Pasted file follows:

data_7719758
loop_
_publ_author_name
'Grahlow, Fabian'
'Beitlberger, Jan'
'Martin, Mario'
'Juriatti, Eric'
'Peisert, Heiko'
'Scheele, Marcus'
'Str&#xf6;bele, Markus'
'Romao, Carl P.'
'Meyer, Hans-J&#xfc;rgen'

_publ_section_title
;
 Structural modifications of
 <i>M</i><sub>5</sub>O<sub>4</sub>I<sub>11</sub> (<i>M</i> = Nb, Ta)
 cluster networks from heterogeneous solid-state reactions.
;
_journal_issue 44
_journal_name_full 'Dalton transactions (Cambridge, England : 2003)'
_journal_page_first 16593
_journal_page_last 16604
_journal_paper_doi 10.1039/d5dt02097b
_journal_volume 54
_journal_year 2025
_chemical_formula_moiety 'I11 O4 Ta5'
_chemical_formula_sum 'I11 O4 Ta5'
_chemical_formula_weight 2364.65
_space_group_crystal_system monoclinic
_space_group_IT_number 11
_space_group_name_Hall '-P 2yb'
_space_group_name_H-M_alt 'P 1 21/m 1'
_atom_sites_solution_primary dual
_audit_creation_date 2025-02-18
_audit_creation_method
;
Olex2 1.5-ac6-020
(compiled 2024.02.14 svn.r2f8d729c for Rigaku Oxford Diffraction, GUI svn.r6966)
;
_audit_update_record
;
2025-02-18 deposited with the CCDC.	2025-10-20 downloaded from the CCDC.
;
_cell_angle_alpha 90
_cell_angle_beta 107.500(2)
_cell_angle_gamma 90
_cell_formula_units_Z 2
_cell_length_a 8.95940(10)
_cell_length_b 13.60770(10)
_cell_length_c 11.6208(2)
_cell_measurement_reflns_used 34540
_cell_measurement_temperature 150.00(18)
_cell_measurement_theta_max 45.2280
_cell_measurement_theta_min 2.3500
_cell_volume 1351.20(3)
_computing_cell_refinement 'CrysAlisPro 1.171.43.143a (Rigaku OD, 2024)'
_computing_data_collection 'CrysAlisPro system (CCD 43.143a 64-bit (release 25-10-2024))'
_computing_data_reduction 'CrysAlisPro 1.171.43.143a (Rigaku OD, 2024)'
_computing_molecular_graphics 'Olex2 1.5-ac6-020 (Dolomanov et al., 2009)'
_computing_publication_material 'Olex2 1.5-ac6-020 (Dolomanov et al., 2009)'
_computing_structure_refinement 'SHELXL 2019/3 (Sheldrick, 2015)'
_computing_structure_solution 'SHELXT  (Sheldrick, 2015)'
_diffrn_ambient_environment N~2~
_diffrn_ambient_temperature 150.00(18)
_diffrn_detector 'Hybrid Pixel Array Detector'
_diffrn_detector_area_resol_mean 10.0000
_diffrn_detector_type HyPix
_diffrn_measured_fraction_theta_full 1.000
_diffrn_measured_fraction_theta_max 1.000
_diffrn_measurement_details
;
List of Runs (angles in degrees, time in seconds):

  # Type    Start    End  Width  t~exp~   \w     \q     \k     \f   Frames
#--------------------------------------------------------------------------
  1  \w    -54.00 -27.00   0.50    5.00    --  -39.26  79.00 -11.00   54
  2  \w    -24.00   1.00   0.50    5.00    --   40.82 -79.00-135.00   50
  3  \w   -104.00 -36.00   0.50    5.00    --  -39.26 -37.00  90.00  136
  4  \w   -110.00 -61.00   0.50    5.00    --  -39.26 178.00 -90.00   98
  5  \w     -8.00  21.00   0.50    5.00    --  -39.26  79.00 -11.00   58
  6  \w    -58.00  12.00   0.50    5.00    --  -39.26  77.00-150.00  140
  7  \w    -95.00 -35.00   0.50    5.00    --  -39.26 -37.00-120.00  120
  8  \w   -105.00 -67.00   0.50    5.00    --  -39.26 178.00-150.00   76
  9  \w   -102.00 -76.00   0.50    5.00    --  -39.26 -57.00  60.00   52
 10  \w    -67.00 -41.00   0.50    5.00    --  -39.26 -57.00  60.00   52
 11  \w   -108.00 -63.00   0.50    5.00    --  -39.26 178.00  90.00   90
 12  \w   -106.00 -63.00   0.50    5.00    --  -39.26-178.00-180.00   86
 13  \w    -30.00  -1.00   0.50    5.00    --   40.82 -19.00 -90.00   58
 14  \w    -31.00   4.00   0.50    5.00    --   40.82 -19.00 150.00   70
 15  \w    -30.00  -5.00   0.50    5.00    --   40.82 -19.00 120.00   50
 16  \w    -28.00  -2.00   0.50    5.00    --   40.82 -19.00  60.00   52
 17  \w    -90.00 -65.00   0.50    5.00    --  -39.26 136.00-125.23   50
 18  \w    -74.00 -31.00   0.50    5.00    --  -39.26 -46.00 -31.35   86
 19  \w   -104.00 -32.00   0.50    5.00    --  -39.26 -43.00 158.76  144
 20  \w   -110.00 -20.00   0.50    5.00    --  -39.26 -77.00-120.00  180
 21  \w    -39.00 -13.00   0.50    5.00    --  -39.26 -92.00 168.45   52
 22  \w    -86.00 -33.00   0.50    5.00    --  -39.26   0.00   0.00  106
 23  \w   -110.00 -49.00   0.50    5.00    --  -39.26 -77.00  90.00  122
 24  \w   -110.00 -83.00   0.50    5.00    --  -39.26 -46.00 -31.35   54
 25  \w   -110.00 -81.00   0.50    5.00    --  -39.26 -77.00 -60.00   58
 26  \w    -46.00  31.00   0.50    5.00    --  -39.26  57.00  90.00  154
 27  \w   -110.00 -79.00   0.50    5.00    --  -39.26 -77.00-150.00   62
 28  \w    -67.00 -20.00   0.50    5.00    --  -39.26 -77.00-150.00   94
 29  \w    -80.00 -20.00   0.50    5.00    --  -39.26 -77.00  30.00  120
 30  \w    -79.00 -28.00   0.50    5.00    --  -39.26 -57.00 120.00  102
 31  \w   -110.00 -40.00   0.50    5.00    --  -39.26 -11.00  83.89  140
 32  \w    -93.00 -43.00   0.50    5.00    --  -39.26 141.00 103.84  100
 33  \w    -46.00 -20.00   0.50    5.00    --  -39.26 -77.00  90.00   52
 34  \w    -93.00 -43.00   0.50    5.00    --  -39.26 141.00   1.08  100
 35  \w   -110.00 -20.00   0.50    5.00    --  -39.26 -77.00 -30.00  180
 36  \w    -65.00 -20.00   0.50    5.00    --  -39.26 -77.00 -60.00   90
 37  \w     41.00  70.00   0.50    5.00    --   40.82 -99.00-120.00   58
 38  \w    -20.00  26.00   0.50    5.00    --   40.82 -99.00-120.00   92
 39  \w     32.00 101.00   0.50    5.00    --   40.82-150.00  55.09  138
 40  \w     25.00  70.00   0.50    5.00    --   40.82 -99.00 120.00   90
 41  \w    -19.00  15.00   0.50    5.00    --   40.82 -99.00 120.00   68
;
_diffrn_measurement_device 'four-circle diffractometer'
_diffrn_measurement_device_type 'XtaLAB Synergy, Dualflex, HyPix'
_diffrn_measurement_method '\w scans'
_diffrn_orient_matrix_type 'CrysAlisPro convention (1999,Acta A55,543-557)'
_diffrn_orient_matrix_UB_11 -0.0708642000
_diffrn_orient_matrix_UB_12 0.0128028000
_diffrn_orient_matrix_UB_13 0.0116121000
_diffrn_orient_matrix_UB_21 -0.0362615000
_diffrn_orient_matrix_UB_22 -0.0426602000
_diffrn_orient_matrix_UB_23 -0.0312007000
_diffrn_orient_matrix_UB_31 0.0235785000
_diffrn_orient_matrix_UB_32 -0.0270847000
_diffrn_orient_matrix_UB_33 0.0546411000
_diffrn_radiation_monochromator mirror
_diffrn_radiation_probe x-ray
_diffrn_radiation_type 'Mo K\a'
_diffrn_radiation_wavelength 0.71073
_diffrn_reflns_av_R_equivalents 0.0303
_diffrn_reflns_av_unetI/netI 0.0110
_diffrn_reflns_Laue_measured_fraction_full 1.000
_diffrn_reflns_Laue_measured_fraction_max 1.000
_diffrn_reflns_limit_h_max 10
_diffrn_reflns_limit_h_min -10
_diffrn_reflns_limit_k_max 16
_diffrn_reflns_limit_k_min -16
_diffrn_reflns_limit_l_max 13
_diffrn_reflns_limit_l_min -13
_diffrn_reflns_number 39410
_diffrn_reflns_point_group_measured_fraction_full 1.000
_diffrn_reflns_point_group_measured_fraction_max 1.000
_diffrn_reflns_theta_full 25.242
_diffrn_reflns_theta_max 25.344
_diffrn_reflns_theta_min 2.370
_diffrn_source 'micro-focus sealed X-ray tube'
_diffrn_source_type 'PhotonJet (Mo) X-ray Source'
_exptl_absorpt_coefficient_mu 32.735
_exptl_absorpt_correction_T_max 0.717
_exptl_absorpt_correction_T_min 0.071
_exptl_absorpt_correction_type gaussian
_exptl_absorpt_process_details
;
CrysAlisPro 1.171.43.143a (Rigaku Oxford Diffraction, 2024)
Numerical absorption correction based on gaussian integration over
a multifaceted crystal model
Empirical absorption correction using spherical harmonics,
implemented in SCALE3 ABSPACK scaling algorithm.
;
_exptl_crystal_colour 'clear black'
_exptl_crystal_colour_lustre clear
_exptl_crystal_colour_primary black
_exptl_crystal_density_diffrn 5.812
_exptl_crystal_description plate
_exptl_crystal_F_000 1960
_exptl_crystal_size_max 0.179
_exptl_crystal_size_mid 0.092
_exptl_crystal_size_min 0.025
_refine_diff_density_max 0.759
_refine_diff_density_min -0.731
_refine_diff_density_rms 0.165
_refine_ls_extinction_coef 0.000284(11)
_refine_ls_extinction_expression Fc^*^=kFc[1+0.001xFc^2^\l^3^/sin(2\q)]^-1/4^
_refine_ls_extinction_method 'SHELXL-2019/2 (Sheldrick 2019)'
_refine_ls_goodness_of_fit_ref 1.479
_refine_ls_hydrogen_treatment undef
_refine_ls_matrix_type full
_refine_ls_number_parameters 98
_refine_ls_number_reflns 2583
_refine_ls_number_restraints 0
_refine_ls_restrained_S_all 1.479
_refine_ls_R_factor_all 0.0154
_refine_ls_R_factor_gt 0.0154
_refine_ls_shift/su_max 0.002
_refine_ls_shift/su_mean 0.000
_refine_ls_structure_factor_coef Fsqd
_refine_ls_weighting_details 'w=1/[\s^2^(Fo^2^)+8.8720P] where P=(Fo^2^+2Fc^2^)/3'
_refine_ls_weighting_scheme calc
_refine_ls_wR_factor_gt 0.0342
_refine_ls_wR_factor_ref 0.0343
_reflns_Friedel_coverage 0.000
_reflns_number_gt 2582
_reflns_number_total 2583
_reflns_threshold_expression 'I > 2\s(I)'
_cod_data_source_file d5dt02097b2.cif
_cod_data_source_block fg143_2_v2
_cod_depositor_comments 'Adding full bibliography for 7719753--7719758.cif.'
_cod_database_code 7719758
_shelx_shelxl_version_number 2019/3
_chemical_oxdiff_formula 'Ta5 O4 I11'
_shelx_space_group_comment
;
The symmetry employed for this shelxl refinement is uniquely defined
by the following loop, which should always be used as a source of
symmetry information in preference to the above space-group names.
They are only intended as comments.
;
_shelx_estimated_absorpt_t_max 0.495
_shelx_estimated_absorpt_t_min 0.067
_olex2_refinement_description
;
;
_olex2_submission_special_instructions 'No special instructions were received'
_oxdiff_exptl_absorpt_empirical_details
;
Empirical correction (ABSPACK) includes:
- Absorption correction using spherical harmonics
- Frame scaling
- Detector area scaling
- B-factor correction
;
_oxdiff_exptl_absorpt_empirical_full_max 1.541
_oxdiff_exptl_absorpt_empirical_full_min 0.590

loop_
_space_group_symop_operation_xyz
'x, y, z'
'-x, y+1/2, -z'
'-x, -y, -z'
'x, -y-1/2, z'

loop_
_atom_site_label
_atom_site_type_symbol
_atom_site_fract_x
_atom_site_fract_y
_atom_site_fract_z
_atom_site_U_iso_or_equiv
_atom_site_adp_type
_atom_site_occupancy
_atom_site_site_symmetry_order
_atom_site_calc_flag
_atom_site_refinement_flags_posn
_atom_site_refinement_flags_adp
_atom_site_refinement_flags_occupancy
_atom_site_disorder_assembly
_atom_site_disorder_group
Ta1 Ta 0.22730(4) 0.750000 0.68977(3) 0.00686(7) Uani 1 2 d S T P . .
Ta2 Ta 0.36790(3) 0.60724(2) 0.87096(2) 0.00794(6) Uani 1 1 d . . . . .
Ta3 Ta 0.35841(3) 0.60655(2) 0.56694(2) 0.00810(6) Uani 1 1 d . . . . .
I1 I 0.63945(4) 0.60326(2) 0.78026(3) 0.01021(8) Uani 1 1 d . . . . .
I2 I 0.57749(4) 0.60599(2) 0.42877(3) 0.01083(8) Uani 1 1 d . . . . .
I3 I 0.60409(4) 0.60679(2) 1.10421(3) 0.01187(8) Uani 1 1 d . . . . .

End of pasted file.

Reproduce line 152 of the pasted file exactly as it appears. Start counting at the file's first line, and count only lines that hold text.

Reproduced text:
_exptl_absorpt_coefficient_mu 32.735